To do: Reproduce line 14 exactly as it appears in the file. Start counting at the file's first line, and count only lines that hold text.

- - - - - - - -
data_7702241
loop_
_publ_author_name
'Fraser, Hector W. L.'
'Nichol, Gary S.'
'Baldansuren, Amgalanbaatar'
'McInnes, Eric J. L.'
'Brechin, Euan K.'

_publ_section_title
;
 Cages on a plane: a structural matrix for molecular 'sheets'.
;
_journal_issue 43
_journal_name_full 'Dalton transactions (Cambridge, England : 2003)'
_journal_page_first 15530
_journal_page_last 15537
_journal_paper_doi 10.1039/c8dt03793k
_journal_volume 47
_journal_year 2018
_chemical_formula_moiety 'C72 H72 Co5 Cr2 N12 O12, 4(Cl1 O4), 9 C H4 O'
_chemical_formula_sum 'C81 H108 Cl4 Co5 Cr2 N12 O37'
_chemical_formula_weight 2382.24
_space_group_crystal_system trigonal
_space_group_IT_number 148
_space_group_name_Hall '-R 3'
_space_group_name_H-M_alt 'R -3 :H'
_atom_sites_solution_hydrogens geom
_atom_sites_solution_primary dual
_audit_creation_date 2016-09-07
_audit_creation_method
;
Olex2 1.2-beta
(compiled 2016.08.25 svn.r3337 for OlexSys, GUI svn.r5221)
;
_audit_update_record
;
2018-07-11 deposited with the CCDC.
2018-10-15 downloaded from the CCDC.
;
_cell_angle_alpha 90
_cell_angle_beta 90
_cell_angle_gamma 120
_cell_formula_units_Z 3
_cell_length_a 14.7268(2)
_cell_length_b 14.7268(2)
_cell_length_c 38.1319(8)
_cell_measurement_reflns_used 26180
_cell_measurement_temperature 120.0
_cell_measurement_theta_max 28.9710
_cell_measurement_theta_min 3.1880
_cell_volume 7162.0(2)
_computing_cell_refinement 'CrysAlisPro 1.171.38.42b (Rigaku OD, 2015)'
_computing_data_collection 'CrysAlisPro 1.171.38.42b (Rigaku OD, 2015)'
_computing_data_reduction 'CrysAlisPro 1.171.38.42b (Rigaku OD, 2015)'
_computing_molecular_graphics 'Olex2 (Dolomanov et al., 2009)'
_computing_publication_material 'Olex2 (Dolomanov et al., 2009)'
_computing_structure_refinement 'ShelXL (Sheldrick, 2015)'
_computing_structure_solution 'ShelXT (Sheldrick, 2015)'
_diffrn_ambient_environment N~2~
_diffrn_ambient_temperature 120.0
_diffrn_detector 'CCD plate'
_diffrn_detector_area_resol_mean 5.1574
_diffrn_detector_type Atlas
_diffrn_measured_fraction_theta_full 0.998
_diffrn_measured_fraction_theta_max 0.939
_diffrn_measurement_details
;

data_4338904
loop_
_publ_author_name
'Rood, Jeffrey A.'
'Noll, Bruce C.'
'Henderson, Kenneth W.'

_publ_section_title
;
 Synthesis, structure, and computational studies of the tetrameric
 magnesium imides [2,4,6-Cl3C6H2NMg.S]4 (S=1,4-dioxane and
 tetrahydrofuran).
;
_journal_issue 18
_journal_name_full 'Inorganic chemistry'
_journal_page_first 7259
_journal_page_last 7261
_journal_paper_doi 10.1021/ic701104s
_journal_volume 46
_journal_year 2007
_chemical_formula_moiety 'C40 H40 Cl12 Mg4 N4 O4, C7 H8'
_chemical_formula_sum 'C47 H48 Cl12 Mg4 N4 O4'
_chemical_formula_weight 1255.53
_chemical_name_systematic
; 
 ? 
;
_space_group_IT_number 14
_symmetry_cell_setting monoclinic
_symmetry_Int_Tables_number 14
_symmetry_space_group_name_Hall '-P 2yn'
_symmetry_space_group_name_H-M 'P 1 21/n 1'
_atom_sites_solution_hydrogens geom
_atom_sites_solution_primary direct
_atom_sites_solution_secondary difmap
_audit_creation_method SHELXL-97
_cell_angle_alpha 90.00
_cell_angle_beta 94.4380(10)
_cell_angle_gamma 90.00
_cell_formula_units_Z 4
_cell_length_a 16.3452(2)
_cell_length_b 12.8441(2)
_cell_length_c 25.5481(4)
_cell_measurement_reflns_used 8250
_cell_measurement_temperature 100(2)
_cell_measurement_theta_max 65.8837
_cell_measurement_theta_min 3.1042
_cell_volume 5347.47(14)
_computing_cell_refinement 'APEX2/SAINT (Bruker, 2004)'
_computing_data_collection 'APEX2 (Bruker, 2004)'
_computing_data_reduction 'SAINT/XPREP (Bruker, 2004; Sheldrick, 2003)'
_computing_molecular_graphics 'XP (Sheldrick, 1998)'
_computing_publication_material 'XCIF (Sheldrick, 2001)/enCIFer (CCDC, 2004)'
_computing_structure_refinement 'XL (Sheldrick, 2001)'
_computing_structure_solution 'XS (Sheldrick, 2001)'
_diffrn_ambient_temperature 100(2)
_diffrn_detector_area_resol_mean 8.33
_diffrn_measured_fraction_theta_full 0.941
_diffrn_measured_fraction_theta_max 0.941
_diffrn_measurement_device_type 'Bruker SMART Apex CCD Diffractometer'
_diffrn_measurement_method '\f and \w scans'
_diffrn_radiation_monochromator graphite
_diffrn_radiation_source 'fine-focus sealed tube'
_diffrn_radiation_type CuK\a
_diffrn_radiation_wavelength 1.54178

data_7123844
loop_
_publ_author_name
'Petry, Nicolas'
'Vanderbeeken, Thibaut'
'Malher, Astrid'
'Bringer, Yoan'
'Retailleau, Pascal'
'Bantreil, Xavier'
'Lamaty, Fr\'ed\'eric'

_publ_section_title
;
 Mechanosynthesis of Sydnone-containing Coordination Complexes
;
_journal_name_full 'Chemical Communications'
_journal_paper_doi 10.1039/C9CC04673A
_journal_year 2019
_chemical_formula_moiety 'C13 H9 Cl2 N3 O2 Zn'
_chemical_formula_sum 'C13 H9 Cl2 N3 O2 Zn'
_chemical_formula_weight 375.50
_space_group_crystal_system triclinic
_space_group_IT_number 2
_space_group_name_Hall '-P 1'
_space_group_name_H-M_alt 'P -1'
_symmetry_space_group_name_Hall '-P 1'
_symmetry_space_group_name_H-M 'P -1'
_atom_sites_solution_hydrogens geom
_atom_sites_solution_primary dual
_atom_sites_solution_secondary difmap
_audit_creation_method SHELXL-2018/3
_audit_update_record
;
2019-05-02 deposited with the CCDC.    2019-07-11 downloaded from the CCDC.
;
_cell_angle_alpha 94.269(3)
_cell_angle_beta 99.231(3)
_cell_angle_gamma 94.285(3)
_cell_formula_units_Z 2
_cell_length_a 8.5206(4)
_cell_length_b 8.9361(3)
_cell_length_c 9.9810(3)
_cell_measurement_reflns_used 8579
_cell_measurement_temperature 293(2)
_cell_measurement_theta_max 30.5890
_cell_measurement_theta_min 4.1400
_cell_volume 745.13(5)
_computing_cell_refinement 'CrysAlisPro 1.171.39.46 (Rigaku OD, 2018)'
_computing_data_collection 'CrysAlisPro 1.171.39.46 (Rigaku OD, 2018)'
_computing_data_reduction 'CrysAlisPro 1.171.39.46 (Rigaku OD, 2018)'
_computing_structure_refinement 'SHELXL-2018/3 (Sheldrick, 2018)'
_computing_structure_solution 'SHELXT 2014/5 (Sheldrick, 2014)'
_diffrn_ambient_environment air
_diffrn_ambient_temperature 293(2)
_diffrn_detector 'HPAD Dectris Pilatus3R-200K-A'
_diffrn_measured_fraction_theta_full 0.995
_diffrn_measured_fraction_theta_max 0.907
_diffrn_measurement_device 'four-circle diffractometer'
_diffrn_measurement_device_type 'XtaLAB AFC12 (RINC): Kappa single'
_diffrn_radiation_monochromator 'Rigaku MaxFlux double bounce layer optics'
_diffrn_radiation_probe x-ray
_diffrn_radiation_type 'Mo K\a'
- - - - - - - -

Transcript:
_journal_name_full 'Dalton transactions (Cambridge, England : 2003)'